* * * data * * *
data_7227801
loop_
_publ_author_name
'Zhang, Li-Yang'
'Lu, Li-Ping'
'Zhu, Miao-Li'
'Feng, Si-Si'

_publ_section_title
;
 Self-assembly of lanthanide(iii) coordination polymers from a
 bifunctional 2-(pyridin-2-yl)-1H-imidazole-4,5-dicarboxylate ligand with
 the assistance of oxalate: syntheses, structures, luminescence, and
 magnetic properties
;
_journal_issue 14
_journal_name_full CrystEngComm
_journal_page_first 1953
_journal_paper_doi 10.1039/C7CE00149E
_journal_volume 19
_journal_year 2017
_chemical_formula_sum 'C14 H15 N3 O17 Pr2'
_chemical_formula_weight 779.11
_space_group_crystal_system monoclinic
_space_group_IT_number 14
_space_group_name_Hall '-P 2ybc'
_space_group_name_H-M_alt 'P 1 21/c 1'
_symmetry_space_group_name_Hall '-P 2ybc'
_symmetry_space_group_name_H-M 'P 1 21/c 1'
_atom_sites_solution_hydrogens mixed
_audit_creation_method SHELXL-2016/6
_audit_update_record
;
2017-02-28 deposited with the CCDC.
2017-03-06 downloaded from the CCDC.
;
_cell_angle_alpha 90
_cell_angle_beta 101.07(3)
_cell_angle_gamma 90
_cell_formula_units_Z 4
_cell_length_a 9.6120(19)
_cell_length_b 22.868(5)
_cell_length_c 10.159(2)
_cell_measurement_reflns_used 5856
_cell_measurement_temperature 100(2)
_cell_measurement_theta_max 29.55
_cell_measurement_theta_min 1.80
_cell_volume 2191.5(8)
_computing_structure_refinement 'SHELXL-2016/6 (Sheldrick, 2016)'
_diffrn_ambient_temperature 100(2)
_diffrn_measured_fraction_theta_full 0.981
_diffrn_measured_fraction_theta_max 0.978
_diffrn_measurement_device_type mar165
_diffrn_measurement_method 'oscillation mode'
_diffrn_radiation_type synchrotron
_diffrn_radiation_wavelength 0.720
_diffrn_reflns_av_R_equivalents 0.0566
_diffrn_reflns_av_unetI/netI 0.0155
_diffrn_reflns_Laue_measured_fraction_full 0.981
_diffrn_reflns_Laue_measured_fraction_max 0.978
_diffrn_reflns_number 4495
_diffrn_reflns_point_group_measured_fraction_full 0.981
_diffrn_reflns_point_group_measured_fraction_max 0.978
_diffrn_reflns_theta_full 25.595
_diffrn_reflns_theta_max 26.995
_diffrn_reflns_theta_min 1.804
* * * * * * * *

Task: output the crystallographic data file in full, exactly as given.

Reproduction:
data_7227801
loop_
_publ_author_name
'Zhang, Li-Yang'
'Lu, Li-Ping'
'Zhu, Miao-Li'
'Feng, Si-Si'

_publ_section_title
;
 Self-assembly of lanthanide(iii) coordination polymers from a
 bifunctional 2-(pyridin-2-yl)-1H-imidazole-4,5-dicarboxylate ligand with
 the assistance of oxalate: syntheses, structures, luminescence, and
 magnetic properties
;
_journal_issue 14
_journal_name_full CrystEngComm
_journal_page_first 1953
_journal_paper_doi 10.1039/C7CE00149E
_journal_volume 19
_journal_year 2017
_chemical_formula_sum 'C14 H15 N3 O17 Pr2'
_chemical_formula_weight 779.11
_space_group_crystal_system monoclinic
_space_group_IT_number 14
_space_group_name_Hall '-P 2ybc'
_space_group_name_H-M_alt 'P 1 21/c 1'
_symmetry_space_group_name_Hall '-P 2ybc'
_symmetry_space_group_name_H-M 'P 1 21/c 1'
_atom_sites_solution_hydrogens mixed
_audit_creation_method SHELXL-2016/6
_audit_update_record
;
2017-02-28 deposited with the CCDC.
2017-03-06 downloaded from the CCDC.
;
_cell_angle_alpha 90
_cell_angle_beta 101.07(3)
_cell_angle_gamma 90
_cell_formula_units_Z 4
_cell_length_a 9.6120(19)
_cell_length_b 22.868(5)
_cell_length_c 10.159(2)
_cell_measurement_reflns_used 5856
_cell_measurement_temperature 100(2)
_cell_measurement_theta_max 29.55
_cell_measurement_theta_min 1.80
_cell_volume 2191.5(8)
_computing_structure_refinement 'SHELXL-2016/6 (Sheldrick, 2016)'
_diffrn_ambient_temperature 100(2)
_diffrn_measured_fraction_theta_full 0.981
_diffrn_measured_fraction_theta_max 0.978
_diffrn_measurement_device_type mar165
_diffrn_measurement_method 'oscillation mode'
_diffrn_radiation_type synchrotron
_diffrn_radiation_wavelength 0.720
_diffrn_reflns_av_R_equivalents 0.0566
_diffrn_reflns_av_unetI/netI 0.0155
_diffrn_reflns_Laue_measured_fraction_full 0.981
_diffrn_reflns_Laue_measured_fraction_max 0.978
_diffrn_reflns_number 4495
_diffrn_reflns_point_group_measured_fraction_full 0.981
_diffrn_reflns_point_group_measured_fraction_max 0.978
_diffrn_reflns_theta_full 25.595
_diffrn_reflns_theta_max 26.995
_diffrn_reflns_theta_min 1.804